• Multiplying disciple making leaders. In 2021, we continued to teach and train the model and methods of Jesus through 4 Chair Discipling workshops.  A February 2020 survey commissioned by Exponential and Discipleship.org revealed that less than 5% of churches nationally have a functional strategy for reproducing disciple makers.  That same study revealed that churches overstate the effectiveness of their disciple making efforts.  Using Jesus’ life and ministry as a definitive reference point, 4 Chair offers a simple framework to objectively talk and evaluate the disciple making ministry of a local church. in 2021, we continued to utilize peer coaching cohorts where pastors design and implement a simple, reproducible pathway for multiplying disciple makers.  The early participants in the cohorts are seeing fruit and multiplication.  Teaching, coaching and mentoring in disciple making will remain a major emphasis in 2022.  Simply put, our churches must be more fruitful in multiplying disciple makers.  If I can help, please reach out ([email protected])!
  • Equipping workers that can equip workers. In January, we completed our fourth Auxano Leadership Pipeline co::Lab in St. Louis.  After four co::Labs, we are seeing about half of the co::Lab churches successfully implement a leadership pipeline in all or part of their ministry.  In leadership development, pipeline is the harder path.  For some, the pain of leading and recruiting into an oversized department org chart is less than the pain of changing to a system where everyone in the ministry invests and develops others.  I am firmly committed to the principles of leadership pipeline as an extension of Jesus’ call to disciple others.  I am also committed to lowering the entry point and simplifying the process.  In 2022, I want to leverage the learning and leaders from our Pipeline co::Labs to offer Pipeline Simple (not light), a scalable and simple approach to leadership development.
  • Sharpening others in the ministry of the word. The November 3-5 Preaching Hebrews Workshop at Westchester EFC in Des Moines was our twelfth workshop in partnership with the Charles Simeon Trust.  This annual workshop serves as a “spring training” event for preachers and teachers, refreshing them in principles of exposition, sharpening their ability to preach the gospel from any text, and working on the use of persuasion in preaching.  2021 was once again a sell-out.  I am grateful for the great workshop team and deep bench of small group leaders.  Circle November 2-4 in your calendars for the 2022 workshop.  Registration opens this spring, so register early!  I am also excited that Stonebridge Church in Cedar Rapids will be hosting a Women’s Workshop in early 2023.  Both these workshops and the great online courses offered by CST are ways local churches can deepen and multiply the ministry of the word.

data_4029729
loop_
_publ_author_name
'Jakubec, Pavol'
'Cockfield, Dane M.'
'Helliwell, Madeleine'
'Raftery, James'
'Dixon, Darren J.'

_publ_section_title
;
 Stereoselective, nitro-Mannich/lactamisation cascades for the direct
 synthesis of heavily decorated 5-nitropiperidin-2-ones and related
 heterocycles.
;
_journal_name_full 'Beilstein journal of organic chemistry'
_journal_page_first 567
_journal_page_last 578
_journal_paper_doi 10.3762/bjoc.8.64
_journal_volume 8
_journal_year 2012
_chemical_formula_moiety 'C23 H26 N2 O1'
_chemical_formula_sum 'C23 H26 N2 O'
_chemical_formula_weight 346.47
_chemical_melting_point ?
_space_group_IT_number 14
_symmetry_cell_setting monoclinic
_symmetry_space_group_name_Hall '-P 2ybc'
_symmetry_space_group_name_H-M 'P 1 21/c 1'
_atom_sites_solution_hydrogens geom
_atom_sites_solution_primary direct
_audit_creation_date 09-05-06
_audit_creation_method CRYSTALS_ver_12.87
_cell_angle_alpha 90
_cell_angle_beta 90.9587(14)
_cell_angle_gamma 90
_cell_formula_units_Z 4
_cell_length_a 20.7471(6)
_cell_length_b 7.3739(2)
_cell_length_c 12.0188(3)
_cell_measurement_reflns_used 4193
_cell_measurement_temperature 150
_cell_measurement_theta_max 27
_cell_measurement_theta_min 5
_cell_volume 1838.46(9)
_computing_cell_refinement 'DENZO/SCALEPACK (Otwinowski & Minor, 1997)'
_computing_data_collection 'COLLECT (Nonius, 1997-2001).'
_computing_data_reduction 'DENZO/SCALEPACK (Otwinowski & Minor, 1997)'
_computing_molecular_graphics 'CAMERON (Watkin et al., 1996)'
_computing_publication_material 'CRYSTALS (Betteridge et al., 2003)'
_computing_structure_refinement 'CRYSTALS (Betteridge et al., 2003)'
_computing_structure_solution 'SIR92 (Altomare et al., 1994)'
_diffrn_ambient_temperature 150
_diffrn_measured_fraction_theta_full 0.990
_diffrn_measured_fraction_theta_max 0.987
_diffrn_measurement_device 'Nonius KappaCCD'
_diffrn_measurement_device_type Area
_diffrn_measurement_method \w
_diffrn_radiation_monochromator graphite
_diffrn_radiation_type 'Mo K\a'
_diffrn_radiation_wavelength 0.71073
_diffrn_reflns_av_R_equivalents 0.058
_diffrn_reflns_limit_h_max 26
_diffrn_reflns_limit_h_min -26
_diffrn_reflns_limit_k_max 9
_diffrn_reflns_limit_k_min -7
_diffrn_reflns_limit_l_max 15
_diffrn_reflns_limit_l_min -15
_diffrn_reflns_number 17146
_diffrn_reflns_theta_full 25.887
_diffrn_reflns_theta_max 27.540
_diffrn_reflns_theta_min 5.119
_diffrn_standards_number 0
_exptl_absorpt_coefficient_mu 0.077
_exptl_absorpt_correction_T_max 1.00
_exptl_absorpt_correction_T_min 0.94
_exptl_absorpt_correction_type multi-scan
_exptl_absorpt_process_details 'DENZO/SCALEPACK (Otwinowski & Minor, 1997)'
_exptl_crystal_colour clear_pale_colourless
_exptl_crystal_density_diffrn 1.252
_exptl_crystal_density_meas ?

Gratitude for this calling, and changes coming.  As our staff gathered in December for a time of reflecting on God’s work in and through us in 2021, I shared two things.  First, I am overwhelmed with gratitude for the calling and life I have experienced not just in 2021 but from the moment I said yes to Jesus.  Even with the challenges and cost of gospel ministry, I am blessed by family, friends and vocations that have been part of the journey. I am humbled and grateful for a life of walking with and serving Jesus.  Second, I am at peace with who am and what I have to offer Jesus going forward.  There is nothing to prove nor a reputation to curate.  As such, I will shift to three quarter time status with the EFCA Central team in 2022.  Jesus’ approach to ministry was intentional, relational and missional.  I am called to redeploy 25% of my life for anintentional, relational and missional investment with my wife, children, my grandchildren, a local church, and my aging father.  This shift will require me to be even more focused in my calling to EFCA Central.  While the church must not turn a blind eye to the future, I believe that in this season we are too obsessed with the future.  This is a season where wisdom is needed more than strategies.  The church needs leaders that are skilled at living and leading in the present.  Our people need a strong, non-anxious presence.  We need to embrace the present moment with Jesus and live a day at a time with confidence and courage in him.  Jesus did not leave the church with a ten-year plan.  He gave them the Holy Spirit, the word of God, the body of Christ and a simple (not easy) mission—make disciples.  My grandfather used to say, “It is later than you think!”  It was his way of saying do not presume on the future but do the important things now.  Pray with me in 2022 as we attempt one day at a time the simple, essential work of Jesus.

For the glory of Christ alone,

Larry Austin